Designing with giants
By Christopher DiRaddo
It is the end of October, late in the season at Stratford, and 33 year-old Katherine Lubienski is busy doing sketches and building models. The recent Set and Costume Design graduate is assisting on a production that won’t take to the stage until May of 2007
(My One and Only) but she is still quite occupied, supervising the construction of sets and props while the head designer is away.
Krystin Pellerin in Thomas Dekker and Thomas Middleton's The Honest Whore, directed by Peter Hinton, December 2004 NTS production. Costume design by Katherine Lubienski.
“Right now I am back for a small contract,” she says, humbly. “When I return in January, I’ll not only be assistant set and costume designer on the same musical, I will also design the costumes for Derek Walcott’s The Odyssey.” Carolyn M. Smith (Set
and Costume Design, 1987) will design the sets, Peter Hinton will direct.
A general contract for a designer at Stratford runs January through August and this will be Lubienski’s second season at the Festival, a place she has worked at almost steadily since graduating in 2005. “It was a natural switch in some ways,” she says, “coming
from the School in Montreal and going into a place that’s also all encompassing... It’s a great continuation as far as my learning curve.”
Among the productions she worked on last season, Lubienski was assistant to French designer Alain Lagarde on The Liar as well as assistant to Carolyn M. Smith who designed the sets and costumes for Peter Hinton’s production of The Duchess of Malfi.
“I met Carolyn before when Danièle (Lévesque) had taken our class to Stratford. I knew a little about her work on The Swanne and so I spoke with her about it, briefly. Two years later, I was working with Peter Hinton on one of my grad shows and after a meeting with
him in Stratford, I went to see The Swanne to understand his style of work. That’s how I ended up in Stratford.”
Lubienski is one of a great number of NTS alumni currently working at Stratford (last season 28 NTS graduates were employed by the Festival). “Carolyn has been extremely generous towards me,” she says of her time at the Festival, “and there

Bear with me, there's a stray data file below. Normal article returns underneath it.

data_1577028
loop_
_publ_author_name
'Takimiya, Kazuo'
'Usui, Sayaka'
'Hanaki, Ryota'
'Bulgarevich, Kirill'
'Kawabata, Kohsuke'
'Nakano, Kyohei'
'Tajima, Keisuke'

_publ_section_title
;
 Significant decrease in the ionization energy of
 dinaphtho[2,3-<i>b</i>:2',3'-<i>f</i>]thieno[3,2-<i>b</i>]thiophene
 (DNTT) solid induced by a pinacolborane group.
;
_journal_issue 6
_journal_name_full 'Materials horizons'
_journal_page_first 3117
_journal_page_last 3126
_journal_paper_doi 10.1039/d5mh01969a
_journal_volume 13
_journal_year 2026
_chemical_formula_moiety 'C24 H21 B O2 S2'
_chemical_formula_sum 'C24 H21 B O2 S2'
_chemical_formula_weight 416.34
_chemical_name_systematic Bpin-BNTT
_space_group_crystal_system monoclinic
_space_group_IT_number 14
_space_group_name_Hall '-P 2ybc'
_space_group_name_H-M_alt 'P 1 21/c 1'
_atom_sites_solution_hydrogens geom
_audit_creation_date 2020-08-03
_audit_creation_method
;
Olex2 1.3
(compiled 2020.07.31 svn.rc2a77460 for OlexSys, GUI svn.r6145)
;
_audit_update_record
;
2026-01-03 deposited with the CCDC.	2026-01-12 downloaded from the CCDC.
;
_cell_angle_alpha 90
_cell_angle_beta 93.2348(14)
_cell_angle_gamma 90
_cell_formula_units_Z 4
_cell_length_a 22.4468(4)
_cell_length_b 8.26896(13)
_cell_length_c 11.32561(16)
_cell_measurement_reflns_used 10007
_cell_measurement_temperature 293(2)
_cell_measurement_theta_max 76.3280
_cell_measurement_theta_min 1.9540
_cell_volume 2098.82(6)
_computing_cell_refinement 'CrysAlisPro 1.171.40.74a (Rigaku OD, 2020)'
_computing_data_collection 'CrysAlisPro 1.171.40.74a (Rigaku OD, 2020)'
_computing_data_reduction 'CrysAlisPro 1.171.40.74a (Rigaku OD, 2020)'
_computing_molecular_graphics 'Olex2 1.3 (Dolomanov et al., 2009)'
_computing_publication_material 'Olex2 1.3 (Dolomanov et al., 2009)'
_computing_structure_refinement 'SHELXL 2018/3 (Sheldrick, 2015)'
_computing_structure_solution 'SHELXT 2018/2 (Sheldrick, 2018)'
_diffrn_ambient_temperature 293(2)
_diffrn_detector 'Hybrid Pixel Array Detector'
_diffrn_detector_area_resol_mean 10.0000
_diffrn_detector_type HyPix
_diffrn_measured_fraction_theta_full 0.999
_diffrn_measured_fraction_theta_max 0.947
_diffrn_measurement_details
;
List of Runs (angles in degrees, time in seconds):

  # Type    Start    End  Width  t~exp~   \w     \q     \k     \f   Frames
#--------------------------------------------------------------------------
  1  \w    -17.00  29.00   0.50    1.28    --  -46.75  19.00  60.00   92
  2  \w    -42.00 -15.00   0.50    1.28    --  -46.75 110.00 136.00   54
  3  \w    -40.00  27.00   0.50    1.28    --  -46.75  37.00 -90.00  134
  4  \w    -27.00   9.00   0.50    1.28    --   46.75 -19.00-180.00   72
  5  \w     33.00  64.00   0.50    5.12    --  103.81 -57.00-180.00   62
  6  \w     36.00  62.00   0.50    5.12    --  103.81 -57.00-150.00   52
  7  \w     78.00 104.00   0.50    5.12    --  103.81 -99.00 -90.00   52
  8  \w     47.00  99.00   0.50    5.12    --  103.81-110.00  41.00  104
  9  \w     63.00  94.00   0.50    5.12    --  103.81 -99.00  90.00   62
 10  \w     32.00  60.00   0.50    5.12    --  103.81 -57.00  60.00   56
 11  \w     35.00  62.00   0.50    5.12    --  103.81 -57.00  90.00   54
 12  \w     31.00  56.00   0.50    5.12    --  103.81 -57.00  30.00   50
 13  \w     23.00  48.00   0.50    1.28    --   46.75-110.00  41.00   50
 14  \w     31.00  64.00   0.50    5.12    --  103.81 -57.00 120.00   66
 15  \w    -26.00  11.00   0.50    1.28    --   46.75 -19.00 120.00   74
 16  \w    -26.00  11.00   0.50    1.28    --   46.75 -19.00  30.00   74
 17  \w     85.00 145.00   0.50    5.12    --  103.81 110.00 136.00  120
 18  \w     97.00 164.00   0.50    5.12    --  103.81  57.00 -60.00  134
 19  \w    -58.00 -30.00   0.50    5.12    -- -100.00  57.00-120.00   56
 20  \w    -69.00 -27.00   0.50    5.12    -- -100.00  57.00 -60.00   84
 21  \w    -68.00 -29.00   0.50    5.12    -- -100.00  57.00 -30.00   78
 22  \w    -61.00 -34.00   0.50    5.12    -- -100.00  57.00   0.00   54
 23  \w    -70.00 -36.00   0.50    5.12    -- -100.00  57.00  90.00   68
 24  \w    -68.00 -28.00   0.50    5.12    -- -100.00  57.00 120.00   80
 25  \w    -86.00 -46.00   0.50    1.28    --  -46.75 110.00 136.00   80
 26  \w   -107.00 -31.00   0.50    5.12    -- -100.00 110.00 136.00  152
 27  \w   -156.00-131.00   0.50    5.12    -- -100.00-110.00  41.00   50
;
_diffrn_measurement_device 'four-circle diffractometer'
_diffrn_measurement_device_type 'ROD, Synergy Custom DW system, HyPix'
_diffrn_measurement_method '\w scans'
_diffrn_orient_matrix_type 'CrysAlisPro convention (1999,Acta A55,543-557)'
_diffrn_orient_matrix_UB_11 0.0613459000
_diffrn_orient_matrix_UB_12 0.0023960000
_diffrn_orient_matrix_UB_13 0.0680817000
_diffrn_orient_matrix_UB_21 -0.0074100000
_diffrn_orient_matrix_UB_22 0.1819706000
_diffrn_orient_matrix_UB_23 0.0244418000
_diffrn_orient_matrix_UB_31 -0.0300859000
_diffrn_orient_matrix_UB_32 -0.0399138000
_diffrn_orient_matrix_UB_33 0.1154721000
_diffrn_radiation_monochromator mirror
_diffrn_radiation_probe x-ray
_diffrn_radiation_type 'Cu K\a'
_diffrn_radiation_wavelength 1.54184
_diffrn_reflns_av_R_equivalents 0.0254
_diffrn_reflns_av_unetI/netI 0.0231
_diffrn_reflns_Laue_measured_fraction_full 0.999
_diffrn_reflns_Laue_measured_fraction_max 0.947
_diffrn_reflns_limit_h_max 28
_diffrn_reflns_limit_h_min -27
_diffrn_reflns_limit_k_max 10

is a very nice rapport with the senior designers in our offices as far as answering questions or offering support if I need it.” Lubienski felt very well prepared and accepted when she first arrived at Stratford. Among the things she loves about her work is that in many ways her training continues.
“There is a very nice rapport with the senior designers in our offices as far as answering questions or offering support if I need it.”
“Working with Alain Lagarde from Paris was a phenomenal experience for me,” she says. “He comes from a European school of design and his stress to me all the time was to continue to stay knowledgeable about contemporary art, film and installation work... That theatre
is a contemporary art and as artists we really need to continue to push the boundaries of theatre in the same way that painters and sculptors do.”
Lubienski also got to work alongside Charlotte Dean, Santo Loquasto and Desmond Heeley – all renowned designers who left a lasting imprint on her work. “Desmond Heeley was like a grandfather,” she says with great reverence. “He was just very
very generous... He was always trying to remind us of the joy of it all. He came out of retirement to do London Assurance... The man is in his 70s and he was there building and painting half the set. He was also always the first person at any party or event to thank the talent and the
people in the wardrobe and props for their gift.”
Being around designer giants like Heeley has been an endless source of inspiration for this young designer who is just beginning her career. “He was always very generous towards people that were beginning to get excited about being in the business and I think
that probably was the nicest advice: to continue to find the joy in it.”
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